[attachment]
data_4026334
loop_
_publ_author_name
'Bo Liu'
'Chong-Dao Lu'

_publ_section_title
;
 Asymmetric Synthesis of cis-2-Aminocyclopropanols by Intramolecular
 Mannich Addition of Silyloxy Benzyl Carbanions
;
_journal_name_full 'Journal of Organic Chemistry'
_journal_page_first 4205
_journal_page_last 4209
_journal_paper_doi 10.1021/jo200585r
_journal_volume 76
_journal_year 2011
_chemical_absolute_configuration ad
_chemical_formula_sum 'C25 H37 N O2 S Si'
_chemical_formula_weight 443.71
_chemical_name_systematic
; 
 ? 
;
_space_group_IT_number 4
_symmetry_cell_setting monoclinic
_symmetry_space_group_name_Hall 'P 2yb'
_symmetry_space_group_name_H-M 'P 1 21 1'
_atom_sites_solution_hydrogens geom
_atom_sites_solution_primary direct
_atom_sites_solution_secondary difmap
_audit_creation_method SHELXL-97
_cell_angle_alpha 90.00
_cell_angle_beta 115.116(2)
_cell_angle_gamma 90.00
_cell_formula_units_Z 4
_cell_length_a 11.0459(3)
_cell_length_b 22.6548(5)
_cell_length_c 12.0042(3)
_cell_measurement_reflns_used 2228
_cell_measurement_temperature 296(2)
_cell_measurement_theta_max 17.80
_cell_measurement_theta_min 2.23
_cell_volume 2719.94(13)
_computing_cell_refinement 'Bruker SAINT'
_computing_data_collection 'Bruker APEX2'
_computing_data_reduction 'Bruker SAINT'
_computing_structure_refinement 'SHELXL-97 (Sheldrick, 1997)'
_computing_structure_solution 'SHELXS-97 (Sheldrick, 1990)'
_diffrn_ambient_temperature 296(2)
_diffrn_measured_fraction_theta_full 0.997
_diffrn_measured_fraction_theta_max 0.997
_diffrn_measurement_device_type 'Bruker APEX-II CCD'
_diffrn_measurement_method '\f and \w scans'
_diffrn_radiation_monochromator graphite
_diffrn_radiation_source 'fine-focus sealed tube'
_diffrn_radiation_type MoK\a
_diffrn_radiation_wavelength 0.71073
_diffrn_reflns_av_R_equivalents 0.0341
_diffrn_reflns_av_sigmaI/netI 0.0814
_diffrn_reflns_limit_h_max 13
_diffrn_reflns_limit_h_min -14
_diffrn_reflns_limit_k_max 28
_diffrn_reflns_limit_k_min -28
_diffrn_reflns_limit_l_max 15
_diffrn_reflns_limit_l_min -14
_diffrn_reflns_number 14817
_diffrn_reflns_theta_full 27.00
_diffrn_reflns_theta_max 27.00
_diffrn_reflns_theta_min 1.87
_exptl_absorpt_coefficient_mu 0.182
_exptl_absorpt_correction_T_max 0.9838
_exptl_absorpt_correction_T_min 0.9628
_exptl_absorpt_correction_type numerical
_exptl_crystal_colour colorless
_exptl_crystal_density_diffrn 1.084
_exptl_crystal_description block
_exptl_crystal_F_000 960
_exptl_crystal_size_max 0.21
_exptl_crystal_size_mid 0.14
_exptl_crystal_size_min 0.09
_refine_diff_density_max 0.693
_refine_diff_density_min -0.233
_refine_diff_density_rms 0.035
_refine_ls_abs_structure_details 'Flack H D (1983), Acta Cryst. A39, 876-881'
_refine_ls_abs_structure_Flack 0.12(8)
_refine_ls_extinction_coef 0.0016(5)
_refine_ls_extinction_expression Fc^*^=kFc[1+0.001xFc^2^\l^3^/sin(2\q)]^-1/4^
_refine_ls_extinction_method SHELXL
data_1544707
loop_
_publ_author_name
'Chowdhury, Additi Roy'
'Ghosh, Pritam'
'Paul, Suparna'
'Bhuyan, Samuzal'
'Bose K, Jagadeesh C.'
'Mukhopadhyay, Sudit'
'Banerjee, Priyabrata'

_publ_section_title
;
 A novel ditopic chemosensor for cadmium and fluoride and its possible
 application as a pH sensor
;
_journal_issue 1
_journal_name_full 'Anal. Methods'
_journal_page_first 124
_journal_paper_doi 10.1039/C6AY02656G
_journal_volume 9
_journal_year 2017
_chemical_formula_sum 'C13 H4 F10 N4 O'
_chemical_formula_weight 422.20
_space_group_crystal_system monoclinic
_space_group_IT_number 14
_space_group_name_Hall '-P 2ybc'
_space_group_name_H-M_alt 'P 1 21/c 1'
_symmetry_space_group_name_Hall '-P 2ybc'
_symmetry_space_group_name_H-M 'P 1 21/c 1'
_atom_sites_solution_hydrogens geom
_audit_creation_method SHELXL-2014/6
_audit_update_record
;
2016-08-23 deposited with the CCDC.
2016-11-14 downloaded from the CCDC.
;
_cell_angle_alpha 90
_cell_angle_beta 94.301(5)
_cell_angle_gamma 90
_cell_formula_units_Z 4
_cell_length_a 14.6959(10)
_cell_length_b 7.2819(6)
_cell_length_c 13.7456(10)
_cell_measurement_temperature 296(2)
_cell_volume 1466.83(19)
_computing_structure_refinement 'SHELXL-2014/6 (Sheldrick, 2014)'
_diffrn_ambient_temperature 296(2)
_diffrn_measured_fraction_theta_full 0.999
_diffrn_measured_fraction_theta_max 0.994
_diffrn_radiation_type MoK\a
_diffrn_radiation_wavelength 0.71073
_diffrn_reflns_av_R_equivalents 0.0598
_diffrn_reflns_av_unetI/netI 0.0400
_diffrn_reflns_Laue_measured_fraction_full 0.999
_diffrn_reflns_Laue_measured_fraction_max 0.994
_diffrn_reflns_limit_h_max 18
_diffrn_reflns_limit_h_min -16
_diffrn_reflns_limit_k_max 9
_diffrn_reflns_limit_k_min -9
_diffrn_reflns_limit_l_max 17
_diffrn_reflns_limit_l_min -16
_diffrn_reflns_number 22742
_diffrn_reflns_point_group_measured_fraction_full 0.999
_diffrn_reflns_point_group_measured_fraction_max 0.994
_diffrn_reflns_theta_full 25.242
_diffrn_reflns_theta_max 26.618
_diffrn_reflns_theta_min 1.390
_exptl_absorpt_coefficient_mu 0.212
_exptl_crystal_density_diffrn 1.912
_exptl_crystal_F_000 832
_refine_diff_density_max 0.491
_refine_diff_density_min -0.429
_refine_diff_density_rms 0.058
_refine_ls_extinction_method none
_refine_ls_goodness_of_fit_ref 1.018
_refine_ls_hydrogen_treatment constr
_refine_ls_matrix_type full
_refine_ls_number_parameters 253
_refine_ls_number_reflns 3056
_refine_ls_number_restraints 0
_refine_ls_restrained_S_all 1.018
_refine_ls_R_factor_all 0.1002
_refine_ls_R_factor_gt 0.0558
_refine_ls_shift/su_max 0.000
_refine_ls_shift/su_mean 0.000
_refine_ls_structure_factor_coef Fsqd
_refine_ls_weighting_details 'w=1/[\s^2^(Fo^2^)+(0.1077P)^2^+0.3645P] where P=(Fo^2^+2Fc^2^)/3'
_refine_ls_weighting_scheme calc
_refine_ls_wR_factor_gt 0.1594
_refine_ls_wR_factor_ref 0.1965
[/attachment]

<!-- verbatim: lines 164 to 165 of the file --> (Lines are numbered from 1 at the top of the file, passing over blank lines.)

_refine_ls_hydrogen_treatment constr
_refine_ls_matrix_type full